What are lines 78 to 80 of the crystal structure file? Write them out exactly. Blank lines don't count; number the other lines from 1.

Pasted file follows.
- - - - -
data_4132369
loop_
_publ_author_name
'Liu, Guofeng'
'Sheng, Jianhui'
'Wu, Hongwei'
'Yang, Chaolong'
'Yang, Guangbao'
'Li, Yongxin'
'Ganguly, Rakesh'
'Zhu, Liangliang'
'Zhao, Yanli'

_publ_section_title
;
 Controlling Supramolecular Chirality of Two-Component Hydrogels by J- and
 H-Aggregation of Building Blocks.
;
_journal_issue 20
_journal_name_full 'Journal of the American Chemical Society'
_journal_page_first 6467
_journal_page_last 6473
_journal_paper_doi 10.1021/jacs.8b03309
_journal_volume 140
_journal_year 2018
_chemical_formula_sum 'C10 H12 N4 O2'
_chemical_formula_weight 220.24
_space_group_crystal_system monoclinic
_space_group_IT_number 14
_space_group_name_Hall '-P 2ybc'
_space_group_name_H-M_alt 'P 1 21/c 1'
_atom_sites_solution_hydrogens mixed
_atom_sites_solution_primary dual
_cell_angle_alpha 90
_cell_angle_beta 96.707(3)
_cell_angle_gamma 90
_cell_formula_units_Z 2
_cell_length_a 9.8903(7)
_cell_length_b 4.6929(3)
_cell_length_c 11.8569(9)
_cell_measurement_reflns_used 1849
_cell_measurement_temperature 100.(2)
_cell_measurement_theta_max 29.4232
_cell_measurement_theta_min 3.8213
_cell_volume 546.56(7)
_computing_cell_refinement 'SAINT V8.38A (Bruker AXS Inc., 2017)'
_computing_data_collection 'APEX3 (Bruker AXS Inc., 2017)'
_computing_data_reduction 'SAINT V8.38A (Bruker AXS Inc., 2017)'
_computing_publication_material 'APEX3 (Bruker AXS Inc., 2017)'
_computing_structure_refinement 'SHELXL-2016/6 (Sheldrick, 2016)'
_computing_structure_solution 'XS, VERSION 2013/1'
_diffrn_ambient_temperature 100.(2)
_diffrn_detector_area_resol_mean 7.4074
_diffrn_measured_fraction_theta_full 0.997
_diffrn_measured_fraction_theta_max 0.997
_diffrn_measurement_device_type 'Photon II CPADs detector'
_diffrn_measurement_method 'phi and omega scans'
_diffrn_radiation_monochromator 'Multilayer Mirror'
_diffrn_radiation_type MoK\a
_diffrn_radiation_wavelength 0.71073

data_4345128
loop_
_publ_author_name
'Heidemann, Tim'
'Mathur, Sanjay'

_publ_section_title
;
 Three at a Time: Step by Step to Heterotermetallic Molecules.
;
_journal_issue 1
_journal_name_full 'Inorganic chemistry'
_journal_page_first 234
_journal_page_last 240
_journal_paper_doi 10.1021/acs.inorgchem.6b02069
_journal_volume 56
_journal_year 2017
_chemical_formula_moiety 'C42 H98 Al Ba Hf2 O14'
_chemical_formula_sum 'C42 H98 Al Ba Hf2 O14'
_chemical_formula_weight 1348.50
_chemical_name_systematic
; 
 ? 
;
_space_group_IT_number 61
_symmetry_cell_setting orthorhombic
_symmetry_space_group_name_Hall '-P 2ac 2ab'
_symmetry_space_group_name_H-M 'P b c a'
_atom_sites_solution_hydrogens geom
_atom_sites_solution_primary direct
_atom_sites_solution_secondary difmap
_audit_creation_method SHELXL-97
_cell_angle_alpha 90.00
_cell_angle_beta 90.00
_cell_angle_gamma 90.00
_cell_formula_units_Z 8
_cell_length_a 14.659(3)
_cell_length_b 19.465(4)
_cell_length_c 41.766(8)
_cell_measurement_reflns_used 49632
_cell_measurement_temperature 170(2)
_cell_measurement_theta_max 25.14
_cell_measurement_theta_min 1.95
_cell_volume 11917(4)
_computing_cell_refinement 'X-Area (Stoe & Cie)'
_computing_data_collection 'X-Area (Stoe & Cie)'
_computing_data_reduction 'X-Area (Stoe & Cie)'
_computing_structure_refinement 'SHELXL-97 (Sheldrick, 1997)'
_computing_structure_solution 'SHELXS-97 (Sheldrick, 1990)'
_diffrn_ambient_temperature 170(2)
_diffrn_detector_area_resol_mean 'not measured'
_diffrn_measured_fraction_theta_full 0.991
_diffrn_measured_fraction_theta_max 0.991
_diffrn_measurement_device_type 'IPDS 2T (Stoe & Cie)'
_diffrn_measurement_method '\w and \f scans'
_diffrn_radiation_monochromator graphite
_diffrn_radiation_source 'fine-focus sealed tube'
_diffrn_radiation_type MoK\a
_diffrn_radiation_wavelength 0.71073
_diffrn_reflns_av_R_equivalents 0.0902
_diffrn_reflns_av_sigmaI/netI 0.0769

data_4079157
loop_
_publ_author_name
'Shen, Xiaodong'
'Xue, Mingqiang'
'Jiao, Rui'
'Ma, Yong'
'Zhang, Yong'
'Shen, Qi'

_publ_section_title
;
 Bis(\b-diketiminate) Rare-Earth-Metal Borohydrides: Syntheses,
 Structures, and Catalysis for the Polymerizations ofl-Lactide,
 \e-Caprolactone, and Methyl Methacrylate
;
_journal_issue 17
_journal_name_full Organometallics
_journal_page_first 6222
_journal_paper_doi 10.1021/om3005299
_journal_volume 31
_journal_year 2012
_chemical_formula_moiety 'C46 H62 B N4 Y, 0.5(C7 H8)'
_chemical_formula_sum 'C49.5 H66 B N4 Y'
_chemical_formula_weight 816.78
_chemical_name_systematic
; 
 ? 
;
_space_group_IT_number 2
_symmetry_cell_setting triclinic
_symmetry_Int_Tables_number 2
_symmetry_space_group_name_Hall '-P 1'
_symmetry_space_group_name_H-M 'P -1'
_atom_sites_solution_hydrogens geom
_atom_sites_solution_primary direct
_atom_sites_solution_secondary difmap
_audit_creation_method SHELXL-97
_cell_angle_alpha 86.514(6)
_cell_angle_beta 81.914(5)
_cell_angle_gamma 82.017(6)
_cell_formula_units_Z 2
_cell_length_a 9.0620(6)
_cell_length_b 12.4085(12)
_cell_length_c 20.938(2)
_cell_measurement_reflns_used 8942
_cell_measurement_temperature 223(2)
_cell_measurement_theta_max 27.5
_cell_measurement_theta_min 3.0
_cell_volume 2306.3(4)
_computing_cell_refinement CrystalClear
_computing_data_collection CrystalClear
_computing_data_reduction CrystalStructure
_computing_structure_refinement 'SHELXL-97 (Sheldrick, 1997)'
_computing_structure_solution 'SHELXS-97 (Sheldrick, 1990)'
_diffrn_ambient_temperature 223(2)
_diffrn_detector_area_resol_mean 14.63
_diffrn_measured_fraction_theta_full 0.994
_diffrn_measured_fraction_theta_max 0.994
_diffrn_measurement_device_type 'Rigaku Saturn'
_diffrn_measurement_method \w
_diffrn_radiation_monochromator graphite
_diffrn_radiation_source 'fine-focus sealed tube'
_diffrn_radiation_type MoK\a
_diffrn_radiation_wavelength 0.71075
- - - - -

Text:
_chemical_formula_weight 1348.50
_chemical_name_systematic
; 